The Obsession With True Crime Has Gone Too Far

Joe Ramlet, opinions editor

It wasn’t until six weeks after four University of Idaho students were brutally killed in the early morning hours of Nov. 13, 2022, that former Washington State University teaching assistant and doctoral student Bryan Kohberger was identified as a suspect and arrested across the country in Pennsylvania. Initially told by police not to worry, community members became increasingly on edge when nobody was caught and the murderer remained at large. The friends and families of the four students were grieving their losses without any closure. But in those six weeks, social media was abuzz with theories and rumors about who could have committed the horrendous attack, even going so far as to implicate and torture innocent people.

One of the victims, 21-year-old Kaylee Goncalves, had broken up with her boyfriend of five years, fellow Idaho student Jack DuCoeur, three weeks before she was murdered. Family members say they were still friends, but mysteriously, Goncalves and one of her roommates tried to call DuCoeur ten times just hours before they were killed. Because of this, and the suspicion he may have been upset with her for breaking his heart, social media accounts on YouTube and TikTok suggested that he was the murderer for weeks, even after he was cleared by police investigators.

Ashley Guillard, who runs the TikTok page “Ashley Solves Mysteries,” was certain that University of Idaho associate professor Rebecca Scofield murdered the four students and pushed the conspiracy theories so far that Scofield is suing her for defamation. Even after the lawsuit was filed and Kohberger was arrested, Guillard has continued to tout delusional lies and promote herself as a sleuth.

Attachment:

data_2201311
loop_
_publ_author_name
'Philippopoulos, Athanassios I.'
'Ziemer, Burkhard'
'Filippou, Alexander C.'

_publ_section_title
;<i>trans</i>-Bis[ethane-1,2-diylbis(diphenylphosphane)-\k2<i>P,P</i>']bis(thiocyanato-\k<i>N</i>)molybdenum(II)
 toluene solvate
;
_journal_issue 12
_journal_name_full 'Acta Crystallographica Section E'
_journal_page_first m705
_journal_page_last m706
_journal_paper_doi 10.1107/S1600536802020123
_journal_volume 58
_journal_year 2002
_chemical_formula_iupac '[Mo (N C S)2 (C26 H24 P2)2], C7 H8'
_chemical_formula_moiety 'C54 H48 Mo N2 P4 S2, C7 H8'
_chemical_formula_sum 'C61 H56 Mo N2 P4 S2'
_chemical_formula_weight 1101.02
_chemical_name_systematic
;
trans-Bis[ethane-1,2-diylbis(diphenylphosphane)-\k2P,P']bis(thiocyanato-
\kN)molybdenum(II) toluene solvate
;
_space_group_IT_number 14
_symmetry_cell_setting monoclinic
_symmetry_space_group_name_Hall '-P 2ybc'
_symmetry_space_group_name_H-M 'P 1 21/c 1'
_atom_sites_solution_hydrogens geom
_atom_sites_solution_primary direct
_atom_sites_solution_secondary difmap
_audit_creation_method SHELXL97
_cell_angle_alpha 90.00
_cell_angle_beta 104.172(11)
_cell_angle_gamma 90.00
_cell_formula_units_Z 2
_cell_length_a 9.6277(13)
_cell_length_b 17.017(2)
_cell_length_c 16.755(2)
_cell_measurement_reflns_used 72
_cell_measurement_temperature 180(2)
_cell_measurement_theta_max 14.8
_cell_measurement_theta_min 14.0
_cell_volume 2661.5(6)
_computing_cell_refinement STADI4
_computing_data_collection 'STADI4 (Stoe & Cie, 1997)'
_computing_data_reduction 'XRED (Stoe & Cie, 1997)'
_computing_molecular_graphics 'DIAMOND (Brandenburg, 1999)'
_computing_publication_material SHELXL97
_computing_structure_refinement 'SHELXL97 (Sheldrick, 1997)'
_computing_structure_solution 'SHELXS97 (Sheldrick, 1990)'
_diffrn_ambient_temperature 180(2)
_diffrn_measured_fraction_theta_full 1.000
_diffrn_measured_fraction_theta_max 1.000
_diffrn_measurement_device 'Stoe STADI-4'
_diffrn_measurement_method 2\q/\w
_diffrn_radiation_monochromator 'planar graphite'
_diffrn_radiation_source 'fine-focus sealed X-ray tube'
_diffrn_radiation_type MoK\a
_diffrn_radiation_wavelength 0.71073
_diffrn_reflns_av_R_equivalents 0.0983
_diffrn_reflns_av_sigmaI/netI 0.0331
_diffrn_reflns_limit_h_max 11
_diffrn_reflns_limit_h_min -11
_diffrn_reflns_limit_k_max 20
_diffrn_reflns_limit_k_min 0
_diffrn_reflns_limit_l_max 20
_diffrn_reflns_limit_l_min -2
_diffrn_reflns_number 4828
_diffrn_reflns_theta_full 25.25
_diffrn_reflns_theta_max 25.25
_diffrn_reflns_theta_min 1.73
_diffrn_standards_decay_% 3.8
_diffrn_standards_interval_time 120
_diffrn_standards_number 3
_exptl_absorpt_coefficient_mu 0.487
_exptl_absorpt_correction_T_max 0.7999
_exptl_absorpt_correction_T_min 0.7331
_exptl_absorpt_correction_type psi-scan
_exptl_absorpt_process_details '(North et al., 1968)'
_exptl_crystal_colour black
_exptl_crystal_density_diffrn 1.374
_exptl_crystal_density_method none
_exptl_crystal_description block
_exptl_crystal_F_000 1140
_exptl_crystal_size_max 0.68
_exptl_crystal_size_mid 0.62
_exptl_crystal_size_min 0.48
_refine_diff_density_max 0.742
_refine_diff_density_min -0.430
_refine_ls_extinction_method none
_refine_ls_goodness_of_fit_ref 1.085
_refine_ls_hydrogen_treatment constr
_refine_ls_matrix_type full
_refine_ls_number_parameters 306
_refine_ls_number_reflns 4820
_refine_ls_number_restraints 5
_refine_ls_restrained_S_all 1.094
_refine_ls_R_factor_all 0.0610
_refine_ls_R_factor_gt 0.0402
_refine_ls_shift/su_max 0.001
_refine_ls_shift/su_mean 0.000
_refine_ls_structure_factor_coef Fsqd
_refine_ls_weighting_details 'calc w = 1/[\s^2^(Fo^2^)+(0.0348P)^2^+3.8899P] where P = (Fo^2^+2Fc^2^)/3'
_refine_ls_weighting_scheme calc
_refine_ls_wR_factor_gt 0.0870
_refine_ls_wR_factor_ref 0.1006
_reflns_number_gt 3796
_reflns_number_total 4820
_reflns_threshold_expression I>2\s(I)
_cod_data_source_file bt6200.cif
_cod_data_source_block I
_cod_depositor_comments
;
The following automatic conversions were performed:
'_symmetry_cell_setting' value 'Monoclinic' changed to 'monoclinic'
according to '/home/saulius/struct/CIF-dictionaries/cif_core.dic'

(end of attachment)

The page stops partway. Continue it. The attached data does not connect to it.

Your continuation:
And there are many more. Every true crime content creator and conspiracy theorist had to have their own take and piled on more misinformation, clouding the investigation and real suspect. This is no surprise, given how this has turned into a popular entertainment category. Recent years have seen exponential growth in the media of “true crime” entertainment sources, from what used to mostly be books and network TV shows like “Forensic Files” and “48 Hours” to what now encompasses streaming, movies and even podcasts. The eponymous Netflix biopic “Dahmer” is one of the most-watched shows of all time on the streaming platform. No matter where you look, almost every “Top 10” podcast ranking has at least three “true crime” series on its list. This clearly shows we have an obsession with the genre, for better or for worse.

There’s nothing inherently wrong with liking true crime. If not out of morbid curiosity — the same reason we can’t look away from a car crash — it may reach deep inside our brains to scratch an itch for problem-solving. What is a problem, rather, is breaking the fourth wall and going beyond the realm of entertainment.

For weeks, these friends and family members were harassed, tormented and accused by people they never knew, met or had even heard of. They were in the national spotlight as suspects of a brutal quadruple murder at the same time they were grieving the losses of the very people they were alleged to have murdered. By no means am I suggesting that family members or professors or recently broken-up-with exes don’t commit murder — because they do, unfortunately — nor am I saying the police always get it right — because we all know they don’t — but it’s an issue when chronically online, self-proclaimed internet detectives decide to bestow upon themselves the power of judge, jury and executioner, especially when the real investigators are pointing in the complete opposite direction. So instead of mindlessly consuming this media, we should maybe take the time to hit pause and ask ourselves what we’re really listening to. If it’s causing harm, these creators need to be held accountable for their actions so the “true crime” entertainment genre can remain just that — entertainment.